Welcome to another entry in ZAPT's third blog series: Stories From the Field. This week we will help you understand how Nomad defines where to mow and where not to mow using global and local path planning.
But first, what are global and local path planning?
Essentially, the global path is a pre-determined sequence of coordinates that determine Nomad's most optimal mowing pattern in a field. Our software automatically generates this global path within bounding data from processed satellite imagery that defines the job site's outer and inner bounding polygons. These polygons define the mowing areas for Nomad. The primary area to be mowed is an "outer bounding polygon" (OBP), and obstructions within the OBP, such as flower beds or ponds, are defined as "inner obstruction polygons" (IOP), which are areas to avoid. Suppose no satellite data (or low-resolution data) is available for the global path. In that case, we can always collect this data during our first mow on-site using Nomad under radio control.
Image: Satellite data imagery for global path planning
The local path planner is what runs in real-time on the mower. It takes the path defined by the global path planner and the real-time sensor data from Nomad, and this local path planner drives the mower. In a perfect world, the local path planner would use our localization data to follow the global path and cut grass. But because Nomad has to drive around unknown static obstructions (utility poles, pipeline markets, bench seats), the local planner brings in our perception sensors and manages all of these changes from the original global path. Nomad uses both stereo cameras and LiDAR for perception. The stereo cameras are Nomad's panoramic "eyes" of eight high-resolution, high-frame-rate cameras. LiDAR is a high-resolution survey-grade mapping system that uses light as a pulsed laser to measure ranges to what Nomad can see to build an accurately scaled map around Nomad.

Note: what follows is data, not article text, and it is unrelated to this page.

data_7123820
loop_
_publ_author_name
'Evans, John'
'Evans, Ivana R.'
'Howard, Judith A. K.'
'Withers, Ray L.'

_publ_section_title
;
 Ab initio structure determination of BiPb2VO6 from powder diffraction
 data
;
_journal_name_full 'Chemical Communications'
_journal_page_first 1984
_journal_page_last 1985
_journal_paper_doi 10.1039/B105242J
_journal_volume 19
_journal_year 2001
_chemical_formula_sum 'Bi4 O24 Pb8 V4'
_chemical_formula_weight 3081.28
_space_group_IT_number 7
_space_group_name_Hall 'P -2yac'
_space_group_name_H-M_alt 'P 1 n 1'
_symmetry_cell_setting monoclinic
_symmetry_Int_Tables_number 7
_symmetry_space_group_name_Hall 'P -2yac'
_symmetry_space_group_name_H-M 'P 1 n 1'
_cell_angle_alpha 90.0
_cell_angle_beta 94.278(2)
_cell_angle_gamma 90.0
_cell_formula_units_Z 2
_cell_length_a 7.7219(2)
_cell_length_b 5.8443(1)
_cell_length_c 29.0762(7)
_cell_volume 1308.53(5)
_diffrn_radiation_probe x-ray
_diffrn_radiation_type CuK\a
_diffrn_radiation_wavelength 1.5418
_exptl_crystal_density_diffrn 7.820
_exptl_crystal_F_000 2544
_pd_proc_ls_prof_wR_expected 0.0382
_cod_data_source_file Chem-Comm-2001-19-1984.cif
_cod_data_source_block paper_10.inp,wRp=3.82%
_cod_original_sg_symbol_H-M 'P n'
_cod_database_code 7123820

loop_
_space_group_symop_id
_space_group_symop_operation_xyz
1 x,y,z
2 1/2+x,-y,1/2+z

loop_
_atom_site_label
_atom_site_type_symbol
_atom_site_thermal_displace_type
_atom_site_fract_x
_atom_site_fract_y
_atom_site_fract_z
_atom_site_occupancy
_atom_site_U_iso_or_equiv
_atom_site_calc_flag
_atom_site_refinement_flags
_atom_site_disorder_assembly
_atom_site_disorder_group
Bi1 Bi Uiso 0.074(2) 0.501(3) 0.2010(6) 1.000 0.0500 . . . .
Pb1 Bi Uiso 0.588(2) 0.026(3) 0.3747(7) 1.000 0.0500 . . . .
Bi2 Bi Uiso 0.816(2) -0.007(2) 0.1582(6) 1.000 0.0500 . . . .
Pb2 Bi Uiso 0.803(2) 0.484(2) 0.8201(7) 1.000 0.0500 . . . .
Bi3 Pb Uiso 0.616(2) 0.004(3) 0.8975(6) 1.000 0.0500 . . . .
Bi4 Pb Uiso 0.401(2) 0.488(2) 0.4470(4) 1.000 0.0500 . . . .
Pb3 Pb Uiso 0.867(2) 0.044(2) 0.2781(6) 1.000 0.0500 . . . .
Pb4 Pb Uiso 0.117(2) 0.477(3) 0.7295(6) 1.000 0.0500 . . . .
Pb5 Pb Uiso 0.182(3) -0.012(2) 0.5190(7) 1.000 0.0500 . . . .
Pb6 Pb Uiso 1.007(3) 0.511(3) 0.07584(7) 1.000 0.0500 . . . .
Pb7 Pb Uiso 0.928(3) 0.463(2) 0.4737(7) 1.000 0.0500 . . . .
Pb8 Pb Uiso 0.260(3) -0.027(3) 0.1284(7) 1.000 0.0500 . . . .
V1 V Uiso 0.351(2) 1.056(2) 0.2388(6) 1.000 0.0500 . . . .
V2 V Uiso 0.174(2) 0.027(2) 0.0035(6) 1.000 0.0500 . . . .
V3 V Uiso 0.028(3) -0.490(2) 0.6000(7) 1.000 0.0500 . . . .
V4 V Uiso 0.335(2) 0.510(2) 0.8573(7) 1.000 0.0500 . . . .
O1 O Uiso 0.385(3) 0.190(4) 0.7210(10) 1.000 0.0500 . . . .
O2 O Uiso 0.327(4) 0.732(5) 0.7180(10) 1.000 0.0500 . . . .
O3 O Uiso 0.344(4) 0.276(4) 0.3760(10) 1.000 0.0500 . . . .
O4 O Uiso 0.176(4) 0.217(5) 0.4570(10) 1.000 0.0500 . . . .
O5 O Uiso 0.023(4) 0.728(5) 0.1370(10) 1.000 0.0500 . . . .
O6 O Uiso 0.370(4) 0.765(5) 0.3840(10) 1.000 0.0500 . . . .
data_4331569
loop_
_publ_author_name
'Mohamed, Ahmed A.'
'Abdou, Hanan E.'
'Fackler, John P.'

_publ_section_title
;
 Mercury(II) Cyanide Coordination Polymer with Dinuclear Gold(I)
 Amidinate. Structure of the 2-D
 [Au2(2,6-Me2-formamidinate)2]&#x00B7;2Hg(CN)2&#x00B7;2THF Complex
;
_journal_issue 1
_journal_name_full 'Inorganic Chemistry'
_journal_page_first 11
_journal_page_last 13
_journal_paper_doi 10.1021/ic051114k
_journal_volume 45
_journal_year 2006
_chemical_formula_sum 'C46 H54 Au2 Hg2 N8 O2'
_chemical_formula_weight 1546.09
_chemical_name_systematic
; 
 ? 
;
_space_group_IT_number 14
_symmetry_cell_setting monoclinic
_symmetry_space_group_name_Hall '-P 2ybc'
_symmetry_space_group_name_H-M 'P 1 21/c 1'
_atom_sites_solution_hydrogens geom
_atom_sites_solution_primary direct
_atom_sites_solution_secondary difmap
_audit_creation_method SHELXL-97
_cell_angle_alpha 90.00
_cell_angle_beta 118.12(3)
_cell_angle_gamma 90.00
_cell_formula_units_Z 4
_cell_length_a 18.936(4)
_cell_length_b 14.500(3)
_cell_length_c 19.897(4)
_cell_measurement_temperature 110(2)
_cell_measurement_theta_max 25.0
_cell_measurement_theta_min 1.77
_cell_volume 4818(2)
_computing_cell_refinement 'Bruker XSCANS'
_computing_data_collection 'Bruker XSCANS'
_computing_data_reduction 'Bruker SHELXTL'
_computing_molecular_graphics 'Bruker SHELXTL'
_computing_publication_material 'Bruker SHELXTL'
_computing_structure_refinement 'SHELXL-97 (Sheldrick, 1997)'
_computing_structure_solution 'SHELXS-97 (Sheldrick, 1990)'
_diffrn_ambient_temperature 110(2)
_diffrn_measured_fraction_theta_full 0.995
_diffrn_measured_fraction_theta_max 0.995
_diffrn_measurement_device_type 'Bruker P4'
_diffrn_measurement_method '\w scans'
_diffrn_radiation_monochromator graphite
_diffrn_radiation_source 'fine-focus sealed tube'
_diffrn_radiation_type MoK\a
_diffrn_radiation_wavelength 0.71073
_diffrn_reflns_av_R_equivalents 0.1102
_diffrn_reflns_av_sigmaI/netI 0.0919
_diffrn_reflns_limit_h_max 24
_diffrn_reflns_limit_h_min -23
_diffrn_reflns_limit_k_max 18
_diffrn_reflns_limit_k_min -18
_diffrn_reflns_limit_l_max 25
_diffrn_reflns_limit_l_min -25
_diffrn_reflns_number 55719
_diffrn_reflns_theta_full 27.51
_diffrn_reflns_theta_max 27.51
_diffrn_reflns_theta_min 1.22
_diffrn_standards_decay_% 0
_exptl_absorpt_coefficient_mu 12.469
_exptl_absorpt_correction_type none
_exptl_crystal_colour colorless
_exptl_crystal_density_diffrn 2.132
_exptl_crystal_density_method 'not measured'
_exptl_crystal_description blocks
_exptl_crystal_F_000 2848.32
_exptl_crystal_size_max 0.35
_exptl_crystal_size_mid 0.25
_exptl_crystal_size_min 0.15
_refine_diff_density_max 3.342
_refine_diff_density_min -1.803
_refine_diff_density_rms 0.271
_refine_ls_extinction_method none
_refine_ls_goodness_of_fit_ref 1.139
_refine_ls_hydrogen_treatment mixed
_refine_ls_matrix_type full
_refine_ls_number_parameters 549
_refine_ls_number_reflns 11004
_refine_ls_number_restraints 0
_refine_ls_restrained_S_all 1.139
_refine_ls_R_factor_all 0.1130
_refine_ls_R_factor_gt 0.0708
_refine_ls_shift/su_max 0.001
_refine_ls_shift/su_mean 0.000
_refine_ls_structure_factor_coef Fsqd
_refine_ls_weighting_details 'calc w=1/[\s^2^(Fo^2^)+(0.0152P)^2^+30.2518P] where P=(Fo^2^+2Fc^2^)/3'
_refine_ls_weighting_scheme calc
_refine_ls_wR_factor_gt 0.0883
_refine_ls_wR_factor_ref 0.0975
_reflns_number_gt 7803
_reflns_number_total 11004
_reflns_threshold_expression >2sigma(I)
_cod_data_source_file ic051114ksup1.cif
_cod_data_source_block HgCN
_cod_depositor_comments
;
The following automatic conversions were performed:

Image: An accurately scaled map from LiDAR
With global and local path planning together, Nomad precisely knows where it is on the earth's surface and the pre-determined mowing coordinates for a job site. Then, as Nomad mows, the imagery available from LiDAR and stereo cameras provides constant feedback for autonomous positioning with real-time obstacle avoidance.
An artificial potential field is a technique used in path planning to let Nomad navigate to the end of a mow line while avoiding obstacles shown as repulsive forces. Above is an example of an artificial "potential field" showing obstacle avoidance with Nomad to simulate how Nomad thinks while moving throughout its defined mowing path. Think of the repulsive forces shown above as trees. In a cluttered space like the above, the sum of the attractive and repulsive forces dictates the steering direction of Nomad.
This video demonstrates a time series of the mow line attractor as Nomad moves through the artificial potential field.
Next time, our Stories From the Field blog will dive deeper into local path planning to demonstrate Nomad's trueness to the path by discussing the path planned, the actual path is driven, and Nomads' accuracy while driving that path.